Greene County approves bankruptcy plan to get money from Purdue Pharma

FILE - This Feb. 19, 2013, file photo shows OxyContin pills arranged for a photo at a pharmacy in Montpelier, Vt. Nevada has struck a $45 million settlement deal with McKinsey & Company for the global consulting firm's role in advising opioid makers how to sell more prescription painkillers amid a national overdose crisis. The western state reached the deal after sitting out a multi-state settlement with McKinsey announced in February. The hard bargaining has allowed Nevada to win a settlement that's three and a half times larger than the average settlement with other states. (AP Photo/Toby Talbot, File)
Caption
FILE - This Feb. 19, 2013, file photo shows OxyContin pills arranged for a photo at a pharmacy in Montpelier, Vt. Nevada has struck a $45 million settlement deal with McKinsey & Company for the global consulting firm's role in advising opioid makers how to sell more prescription painkillers amid a national overdose crisis. The western state reached the deal after sitting out a multi-state settlement with McKinsey announced in February. The hard bargaining has allowed Nevada to win a settlement that's three and a half times larger than the average settlement with other states. (AP Photo/Toby Talbot, File)

Credit: Toby Talbot

Credit: Toby Talbot

Greene County commissioners approved a resolution Tuesday that allowed the county to remain able to get money from the drug company Purdue Pharma.

Purdue Pharma is being sued, accused of contributing to the opioid crisis that left millions of people nationwide dead from the effects of drug addiction. It has filed for Chapter 11 bankruptcy.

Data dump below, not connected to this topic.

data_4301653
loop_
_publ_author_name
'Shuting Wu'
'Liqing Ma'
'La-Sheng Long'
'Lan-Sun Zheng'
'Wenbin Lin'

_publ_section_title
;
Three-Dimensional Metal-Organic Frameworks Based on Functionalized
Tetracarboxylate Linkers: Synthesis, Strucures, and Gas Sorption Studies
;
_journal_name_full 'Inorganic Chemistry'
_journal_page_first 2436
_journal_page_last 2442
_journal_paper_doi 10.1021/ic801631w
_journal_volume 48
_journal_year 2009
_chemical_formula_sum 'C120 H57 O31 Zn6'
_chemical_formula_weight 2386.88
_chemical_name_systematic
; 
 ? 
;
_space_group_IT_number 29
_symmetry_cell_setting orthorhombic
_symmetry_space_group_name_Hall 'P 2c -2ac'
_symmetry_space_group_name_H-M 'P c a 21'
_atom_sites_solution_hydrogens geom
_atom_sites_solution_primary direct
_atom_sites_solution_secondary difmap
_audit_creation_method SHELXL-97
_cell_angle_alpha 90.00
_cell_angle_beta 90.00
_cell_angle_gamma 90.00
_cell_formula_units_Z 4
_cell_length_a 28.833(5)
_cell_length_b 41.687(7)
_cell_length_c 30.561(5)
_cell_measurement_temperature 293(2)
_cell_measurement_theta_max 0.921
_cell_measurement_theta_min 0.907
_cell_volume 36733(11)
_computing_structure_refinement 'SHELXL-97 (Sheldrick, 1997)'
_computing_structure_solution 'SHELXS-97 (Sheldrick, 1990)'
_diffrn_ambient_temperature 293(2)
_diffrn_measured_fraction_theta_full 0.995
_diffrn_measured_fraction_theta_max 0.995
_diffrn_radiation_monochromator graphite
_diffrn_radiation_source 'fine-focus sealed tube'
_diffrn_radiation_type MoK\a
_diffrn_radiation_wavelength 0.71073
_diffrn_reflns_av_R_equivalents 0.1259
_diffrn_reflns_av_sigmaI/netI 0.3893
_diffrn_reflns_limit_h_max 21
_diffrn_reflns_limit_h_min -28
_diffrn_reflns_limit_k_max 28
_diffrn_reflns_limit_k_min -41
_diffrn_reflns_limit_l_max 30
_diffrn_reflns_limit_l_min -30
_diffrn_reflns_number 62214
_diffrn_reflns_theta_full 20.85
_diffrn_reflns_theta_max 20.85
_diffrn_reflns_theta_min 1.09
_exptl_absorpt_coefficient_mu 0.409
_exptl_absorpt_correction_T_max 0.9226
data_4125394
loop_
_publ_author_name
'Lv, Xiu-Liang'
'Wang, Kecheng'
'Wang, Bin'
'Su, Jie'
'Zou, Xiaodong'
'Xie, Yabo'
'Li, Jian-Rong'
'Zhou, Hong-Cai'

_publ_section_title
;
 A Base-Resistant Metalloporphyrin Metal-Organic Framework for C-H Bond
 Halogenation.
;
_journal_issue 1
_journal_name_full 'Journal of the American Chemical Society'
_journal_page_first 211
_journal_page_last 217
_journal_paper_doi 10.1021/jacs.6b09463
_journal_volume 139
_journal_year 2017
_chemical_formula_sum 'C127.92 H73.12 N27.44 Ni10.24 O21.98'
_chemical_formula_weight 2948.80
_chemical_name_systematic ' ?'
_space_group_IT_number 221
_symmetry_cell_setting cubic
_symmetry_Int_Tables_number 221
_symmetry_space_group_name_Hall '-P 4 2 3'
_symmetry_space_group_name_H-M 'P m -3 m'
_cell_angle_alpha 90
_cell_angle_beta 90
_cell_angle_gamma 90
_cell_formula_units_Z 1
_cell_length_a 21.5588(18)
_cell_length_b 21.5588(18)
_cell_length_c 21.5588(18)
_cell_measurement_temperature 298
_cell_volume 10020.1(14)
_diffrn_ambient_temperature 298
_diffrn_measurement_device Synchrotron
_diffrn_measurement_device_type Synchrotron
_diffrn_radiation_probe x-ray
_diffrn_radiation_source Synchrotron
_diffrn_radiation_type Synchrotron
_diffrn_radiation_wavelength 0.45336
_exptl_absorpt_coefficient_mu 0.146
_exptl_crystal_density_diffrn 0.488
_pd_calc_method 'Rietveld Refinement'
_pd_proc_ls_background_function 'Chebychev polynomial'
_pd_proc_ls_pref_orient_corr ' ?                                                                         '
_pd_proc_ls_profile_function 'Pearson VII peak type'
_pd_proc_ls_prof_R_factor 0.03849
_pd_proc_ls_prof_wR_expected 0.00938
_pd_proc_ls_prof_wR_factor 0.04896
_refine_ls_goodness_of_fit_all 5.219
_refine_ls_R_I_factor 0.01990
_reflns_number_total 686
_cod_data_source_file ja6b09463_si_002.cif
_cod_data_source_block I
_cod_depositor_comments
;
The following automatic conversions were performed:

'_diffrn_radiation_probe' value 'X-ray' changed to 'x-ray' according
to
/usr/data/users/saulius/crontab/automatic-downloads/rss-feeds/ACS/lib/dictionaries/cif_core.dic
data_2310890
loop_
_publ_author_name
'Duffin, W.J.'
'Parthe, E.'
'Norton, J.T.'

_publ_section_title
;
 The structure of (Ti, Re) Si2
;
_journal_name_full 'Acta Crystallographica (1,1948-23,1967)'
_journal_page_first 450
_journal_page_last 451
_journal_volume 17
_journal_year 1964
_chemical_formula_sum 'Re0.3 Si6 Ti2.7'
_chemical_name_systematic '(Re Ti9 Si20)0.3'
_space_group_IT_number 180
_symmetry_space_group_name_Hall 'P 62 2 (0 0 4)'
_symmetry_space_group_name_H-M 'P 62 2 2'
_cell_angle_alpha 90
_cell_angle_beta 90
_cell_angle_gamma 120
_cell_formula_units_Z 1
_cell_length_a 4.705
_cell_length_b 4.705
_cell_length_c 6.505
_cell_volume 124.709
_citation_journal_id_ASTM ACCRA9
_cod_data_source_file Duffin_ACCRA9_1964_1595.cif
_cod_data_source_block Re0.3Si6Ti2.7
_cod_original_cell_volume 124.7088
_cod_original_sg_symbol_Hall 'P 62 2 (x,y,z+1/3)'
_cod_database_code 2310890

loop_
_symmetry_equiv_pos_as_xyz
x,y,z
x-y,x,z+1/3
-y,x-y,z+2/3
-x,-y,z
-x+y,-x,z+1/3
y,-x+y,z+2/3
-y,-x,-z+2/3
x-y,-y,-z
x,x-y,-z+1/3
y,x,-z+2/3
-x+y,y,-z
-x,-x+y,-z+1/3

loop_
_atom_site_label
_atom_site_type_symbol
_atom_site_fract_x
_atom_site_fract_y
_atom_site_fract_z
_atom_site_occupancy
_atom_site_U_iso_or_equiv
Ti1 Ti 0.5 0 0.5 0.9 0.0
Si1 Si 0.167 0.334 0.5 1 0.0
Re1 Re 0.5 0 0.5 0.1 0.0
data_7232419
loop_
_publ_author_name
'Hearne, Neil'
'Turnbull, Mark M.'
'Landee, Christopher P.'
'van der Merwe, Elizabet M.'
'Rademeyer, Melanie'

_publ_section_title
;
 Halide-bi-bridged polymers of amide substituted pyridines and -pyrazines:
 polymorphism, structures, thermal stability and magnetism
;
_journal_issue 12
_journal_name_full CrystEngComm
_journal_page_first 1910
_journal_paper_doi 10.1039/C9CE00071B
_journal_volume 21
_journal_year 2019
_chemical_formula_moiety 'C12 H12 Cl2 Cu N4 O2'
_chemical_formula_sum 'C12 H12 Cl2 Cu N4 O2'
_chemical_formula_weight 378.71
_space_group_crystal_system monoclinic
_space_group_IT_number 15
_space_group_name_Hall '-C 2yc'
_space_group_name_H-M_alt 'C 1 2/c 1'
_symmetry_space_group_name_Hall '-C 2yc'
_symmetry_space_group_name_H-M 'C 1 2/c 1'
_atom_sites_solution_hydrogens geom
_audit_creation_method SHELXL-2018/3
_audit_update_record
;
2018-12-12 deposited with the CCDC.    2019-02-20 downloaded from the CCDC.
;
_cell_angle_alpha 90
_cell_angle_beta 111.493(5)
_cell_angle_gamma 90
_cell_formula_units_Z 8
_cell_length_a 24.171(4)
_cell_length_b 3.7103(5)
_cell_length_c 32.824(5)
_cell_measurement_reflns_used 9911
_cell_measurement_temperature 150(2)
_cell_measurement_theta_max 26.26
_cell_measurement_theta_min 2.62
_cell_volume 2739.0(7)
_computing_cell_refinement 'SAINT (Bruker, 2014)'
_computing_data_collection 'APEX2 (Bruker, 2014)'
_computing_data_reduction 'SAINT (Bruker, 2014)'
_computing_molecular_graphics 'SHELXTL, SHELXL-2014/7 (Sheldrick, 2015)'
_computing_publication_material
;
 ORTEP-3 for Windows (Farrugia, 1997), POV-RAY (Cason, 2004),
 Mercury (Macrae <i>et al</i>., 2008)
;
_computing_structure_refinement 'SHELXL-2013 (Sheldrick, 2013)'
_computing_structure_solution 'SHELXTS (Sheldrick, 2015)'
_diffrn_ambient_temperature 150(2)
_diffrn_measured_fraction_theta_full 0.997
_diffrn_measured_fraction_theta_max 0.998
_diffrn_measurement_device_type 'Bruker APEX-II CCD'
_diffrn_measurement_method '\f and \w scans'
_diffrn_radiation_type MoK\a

The resolution in Greene County accepts the Chapter 11 bankruptcy plan and authorizes Greene County administrator Brandon Huddleson to sign the ballot accepting the plan.

Cheri Stout, an attorney for the Greene County Prosecutor’s Office, said the county and townships involved with the lawsuit all received a recommendation to approve the plan.

ExploreLocal governments would get millions in Ohio opioid settlement

The money will not be coming soon, said Huddleson.

Greene and Montgomery counties are just a few of the Ohio counties involved in the One Ohio agreement, which is an effort led by Gov. Mike DeWine and Attorney General Dave Yost to leverage Ohio’s collective might against the drug industry.

Local governments representing more than 80% of the state’s population signed onto the plan in early 2020, including 73 of 88 counties. The state of Ohio has two lawsuits, which are pending in Ross and Madison counties. More than 150 Ohio local governments have cases consolidated in U.S. District Court before Judge Daniel Polster in Cleveland.

ExploreOhio unites to push for settlement in opioid lawsuits

Under the One Ohio agreement, which spells out how money would be divvied up, 11% would be taken off the top for attorney fees and the remaining cash would be divvied up. That results in 30% for local governments, 55% to a new foundation and 15% to the attorney general’s office.

The foundation would be controlled by a 25-member board appointed by state, legislative and local officials. It would spend settlement money to address the opioid epidemic both locally and statewide.

The 118 local jurisdictions signing onto the agreement include the cities of Dayton, Springfield, Middletown and Hamilton and the counties of Butler, Champaign, Clark, Greene, Miami, Montgomery and Warren.

More than 2,600 lawsuits were filed across the U.S. against opioid makers and distributors.